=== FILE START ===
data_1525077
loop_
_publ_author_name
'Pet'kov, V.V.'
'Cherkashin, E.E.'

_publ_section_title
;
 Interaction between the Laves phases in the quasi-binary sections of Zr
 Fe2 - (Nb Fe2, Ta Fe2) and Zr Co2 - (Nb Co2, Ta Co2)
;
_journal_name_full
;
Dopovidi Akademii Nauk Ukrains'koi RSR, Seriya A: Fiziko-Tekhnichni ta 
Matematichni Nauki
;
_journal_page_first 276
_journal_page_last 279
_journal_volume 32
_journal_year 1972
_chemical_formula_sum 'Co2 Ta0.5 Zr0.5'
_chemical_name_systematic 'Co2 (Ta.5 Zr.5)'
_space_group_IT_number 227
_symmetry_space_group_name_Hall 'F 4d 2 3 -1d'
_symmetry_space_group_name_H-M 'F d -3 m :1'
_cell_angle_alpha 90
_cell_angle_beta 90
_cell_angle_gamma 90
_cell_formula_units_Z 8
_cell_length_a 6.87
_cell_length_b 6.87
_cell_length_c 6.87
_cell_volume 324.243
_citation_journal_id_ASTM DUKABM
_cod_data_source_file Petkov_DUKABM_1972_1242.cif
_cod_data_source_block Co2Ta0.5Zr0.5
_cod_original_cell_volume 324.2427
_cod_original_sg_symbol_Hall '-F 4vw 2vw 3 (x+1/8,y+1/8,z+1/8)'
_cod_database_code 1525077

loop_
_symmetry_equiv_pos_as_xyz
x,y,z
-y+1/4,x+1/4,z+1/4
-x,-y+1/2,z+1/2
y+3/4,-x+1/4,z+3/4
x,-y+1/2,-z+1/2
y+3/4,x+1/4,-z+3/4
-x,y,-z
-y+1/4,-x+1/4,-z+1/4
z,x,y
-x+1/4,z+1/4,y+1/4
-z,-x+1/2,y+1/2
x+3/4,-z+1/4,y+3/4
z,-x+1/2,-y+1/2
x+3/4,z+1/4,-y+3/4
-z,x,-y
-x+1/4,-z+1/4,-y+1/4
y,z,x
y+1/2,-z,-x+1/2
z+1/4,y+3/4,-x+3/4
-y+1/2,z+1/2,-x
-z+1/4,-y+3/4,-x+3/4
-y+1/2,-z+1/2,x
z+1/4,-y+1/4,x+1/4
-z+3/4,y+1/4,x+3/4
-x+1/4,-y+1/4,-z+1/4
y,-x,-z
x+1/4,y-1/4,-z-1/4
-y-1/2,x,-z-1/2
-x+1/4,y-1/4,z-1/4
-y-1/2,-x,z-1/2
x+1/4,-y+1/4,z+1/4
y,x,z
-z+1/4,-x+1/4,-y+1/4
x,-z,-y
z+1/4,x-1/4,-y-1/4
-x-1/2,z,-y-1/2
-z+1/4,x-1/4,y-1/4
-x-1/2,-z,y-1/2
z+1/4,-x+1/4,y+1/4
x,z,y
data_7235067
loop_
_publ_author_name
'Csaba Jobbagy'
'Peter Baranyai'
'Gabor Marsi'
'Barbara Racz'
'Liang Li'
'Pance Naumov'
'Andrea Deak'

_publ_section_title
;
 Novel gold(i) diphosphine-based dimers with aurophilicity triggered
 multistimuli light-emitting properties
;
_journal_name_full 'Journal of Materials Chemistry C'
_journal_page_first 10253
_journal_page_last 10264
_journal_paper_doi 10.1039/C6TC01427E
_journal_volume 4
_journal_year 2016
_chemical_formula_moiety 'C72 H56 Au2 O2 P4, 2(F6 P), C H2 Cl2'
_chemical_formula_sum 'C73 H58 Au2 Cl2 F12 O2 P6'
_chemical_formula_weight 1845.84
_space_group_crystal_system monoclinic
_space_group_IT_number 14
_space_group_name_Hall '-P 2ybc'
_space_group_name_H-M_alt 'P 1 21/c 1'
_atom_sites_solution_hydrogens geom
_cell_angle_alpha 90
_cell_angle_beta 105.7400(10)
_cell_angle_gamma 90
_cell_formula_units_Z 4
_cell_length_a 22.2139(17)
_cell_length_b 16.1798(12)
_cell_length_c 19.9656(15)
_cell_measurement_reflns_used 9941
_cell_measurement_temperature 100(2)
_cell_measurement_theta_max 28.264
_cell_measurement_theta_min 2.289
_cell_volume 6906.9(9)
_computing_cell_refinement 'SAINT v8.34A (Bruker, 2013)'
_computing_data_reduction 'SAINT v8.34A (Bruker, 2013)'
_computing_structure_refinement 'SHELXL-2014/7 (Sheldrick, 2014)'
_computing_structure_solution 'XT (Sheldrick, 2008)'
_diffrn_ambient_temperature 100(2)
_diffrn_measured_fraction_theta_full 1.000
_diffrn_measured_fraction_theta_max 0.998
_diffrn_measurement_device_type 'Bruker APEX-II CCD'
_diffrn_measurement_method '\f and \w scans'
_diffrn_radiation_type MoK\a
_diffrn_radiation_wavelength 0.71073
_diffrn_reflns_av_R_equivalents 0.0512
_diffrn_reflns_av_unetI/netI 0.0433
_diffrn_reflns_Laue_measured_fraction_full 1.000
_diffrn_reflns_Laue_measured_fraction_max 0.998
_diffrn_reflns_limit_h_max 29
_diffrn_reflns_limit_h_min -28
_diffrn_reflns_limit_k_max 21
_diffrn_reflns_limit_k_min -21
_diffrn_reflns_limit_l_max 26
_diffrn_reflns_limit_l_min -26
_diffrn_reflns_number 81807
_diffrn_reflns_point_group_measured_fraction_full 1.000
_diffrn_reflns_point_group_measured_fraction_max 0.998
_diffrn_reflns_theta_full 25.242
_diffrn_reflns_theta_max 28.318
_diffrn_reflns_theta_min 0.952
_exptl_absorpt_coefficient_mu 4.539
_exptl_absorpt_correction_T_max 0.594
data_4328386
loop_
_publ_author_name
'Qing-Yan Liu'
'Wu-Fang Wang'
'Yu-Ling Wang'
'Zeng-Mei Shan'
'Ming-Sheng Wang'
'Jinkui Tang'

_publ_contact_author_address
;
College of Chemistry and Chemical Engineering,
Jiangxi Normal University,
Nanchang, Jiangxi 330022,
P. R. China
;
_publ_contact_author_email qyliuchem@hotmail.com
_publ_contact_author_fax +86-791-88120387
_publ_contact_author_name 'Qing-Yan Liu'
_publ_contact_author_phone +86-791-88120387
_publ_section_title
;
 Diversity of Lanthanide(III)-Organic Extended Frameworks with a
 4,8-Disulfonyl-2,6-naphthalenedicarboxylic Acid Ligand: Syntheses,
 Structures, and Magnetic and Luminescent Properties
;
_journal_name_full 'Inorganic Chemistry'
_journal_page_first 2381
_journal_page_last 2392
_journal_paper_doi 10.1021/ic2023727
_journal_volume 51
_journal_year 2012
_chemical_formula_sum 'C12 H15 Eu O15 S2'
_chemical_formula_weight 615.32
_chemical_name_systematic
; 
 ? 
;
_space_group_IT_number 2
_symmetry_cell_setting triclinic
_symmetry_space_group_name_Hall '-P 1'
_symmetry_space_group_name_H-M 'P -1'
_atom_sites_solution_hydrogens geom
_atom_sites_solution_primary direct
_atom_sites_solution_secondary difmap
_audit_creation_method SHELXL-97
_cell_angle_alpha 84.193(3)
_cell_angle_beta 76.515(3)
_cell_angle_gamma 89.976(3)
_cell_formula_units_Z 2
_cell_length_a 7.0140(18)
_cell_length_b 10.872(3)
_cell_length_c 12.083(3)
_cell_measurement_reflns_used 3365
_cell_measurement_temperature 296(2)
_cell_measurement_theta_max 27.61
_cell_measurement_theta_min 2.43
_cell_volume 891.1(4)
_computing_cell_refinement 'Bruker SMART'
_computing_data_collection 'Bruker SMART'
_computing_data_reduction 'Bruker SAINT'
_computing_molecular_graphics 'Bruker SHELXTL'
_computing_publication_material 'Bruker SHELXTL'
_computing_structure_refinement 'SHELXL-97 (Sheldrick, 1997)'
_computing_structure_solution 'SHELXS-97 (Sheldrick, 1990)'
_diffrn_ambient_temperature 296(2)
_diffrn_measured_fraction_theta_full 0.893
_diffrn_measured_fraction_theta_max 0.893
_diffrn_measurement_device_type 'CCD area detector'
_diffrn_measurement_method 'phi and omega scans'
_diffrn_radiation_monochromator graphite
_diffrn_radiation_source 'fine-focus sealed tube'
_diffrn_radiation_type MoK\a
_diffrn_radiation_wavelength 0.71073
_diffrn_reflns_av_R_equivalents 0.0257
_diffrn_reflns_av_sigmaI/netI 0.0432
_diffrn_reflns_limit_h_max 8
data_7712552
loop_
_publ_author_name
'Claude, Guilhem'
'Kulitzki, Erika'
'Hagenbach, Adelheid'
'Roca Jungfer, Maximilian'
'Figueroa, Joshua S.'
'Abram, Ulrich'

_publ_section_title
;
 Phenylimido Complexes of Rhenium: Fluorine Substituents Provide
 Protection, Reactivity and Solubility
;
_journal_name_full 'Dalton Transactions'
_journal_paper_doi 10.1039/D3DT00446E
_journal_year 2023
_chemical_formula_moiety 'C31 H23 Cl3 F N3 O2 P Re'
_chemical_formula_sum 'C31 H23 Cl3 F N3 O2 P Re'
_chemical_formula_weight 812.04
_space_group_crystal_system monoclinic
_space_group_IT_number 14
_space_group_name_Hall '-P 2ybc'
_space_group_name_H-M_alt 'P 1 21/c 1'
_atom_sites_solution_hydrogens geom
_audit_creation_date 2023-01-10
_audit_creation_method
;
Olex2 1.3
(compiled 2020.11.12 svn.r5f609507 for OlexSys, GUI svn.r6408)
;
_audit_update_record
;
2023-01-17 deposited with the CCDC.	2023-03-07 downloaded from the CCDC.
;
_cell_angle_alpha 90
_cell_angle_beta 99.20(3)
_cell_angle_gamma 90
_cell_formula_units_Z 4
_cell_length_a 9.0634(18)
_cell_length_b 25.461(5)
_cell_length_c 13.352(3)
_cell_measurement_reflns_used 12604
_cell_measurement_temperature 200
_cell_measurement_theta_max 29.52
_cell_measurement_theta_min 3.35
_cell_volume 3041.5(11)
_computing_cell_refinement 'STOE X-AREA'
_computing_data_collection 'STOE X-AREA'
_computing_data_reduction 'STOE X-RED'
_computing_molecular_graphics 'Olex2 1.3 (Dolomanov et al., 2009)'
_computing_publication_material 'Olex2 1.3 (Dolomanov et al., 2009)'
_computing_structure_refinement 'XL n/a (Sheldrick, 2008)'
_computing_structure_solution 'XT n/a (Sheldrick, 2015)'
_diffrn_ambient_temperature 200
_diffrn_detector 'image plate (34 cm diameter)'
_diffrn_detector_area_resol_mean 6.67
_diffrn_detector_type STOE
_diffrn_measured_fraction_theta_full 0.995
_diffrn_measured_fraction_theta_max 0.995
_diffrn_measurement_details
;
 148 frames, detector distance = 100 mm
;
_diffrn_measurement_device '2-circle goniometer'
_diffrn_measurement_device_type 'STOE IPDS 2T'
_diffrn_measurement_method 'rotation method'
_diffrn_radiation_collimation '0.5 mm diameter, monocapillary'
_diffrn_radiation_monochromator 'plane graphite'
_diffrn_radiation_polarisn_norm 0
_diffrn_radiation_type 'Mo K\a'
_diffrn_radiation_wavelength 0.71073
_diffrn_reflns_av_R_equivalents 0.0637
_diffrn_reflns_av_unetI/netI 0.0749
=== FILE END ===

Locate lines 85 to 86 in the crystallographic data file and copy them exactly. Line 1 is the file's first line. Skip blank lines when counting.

'Peter Baranyai'
'Gabor Marsi'